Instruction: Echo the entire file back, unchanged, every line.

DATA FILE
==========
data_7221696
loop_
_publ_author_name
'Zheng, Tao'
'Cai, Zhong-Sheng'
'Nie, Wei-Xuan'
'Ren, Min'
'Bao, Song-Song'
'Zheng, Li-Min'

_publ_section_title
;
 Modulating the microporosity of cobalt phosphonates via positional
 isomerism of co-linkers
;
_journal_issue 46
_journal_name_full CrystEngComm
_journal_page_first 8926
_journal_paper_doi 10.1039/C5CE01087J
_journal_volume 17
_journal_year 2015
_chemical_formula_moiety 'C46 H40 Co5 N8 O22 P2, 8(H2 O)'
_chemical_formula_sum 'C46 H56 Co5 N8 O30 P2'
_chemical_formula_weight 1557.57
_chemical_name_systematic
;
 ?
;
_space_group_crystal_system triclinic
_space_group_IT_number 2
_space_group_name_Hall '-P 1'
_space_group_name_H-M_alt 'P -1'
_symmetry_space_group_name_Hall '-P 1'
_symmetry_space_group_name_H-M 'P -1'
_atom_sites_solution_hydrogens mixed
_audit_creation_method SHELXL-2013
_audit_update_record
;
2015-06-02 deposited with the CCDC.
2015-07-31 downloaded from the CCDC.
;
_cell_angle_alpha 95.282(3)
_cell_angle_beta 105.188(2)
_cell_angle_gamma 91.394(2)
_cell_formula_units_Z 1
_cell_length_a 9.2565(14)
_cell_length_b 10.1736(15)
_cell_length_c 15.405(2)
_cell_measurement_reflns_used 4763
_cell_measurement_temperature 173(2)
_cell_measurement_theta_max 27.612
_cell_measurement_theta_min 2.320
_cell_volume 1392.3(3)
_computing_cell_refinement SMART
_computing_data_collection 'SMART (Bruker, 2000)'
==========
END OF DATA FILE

data_7221696
loop_
_publ_author_name
'Zheng, Tao'
'Cai, Zhong-Sheng'
'Nie, Wei-Xuan'
'Ren, Min'
'Bao, Song-Song'
'Zheng, Li-Min'

_publ_section_title
;
 Modulating the microporosity of cobalt phosphonates via positional
 isomerism of co-linkers
;
_journal_issue 46
_journal_name_full CrystEngComm
_journal_page_first 8926
_journal_paper_doi 10.1039/C5CE01087J
_journal_volume 17
_journal_year 2015
_chemical_formula_moiety 'C46 H40 Co5 N8 O22 P2, 8(H2 O)'
_chemical_formula_sum 'C46 H56 Co5 N8 O30 P2'
_chemical_formula_weight 1557.57
_chemical_name_systematic
;
 ?
;
_space_group_crystal_system triclinic
_space_group_IT_number 2
_space_group_name_Hall '-P 1'
_space_group_name_H-M_alt 'P -1'
_symmetry_space_group_name_Hall '-P 1'
_symmetry_space_group_name_H-M 'P -1'
_atom_sites_solution_hydrogens mixed
_audit_creation_method SHELXL-2013
_audit_update_record
;
2015-06-02 deposited with the CCDC.
2015-07-31 downloaded from the CCDC.
;
_cell_angle_alpha 95.282(3)
_cell_angle_beta 105.188(2)
_cell_angle_gamma 91.394(2)
_cell_formula_units_Z 1
_cell_length_a 9.2565(14)
_cell_length_b 10.1736(15)
_cell_length_c 15.405(2)
_cell_measurement_reflns_used 4763
_cell_measurement_temperature 173(2)
_cell_measurement_theta_max 27.612
_cell_measurement_theta_min 2.320
_cell_volume 1392.3(3)
_computing_cell_refinement SMART
_computing_data_collection 'SMART (Bruker, 2000)'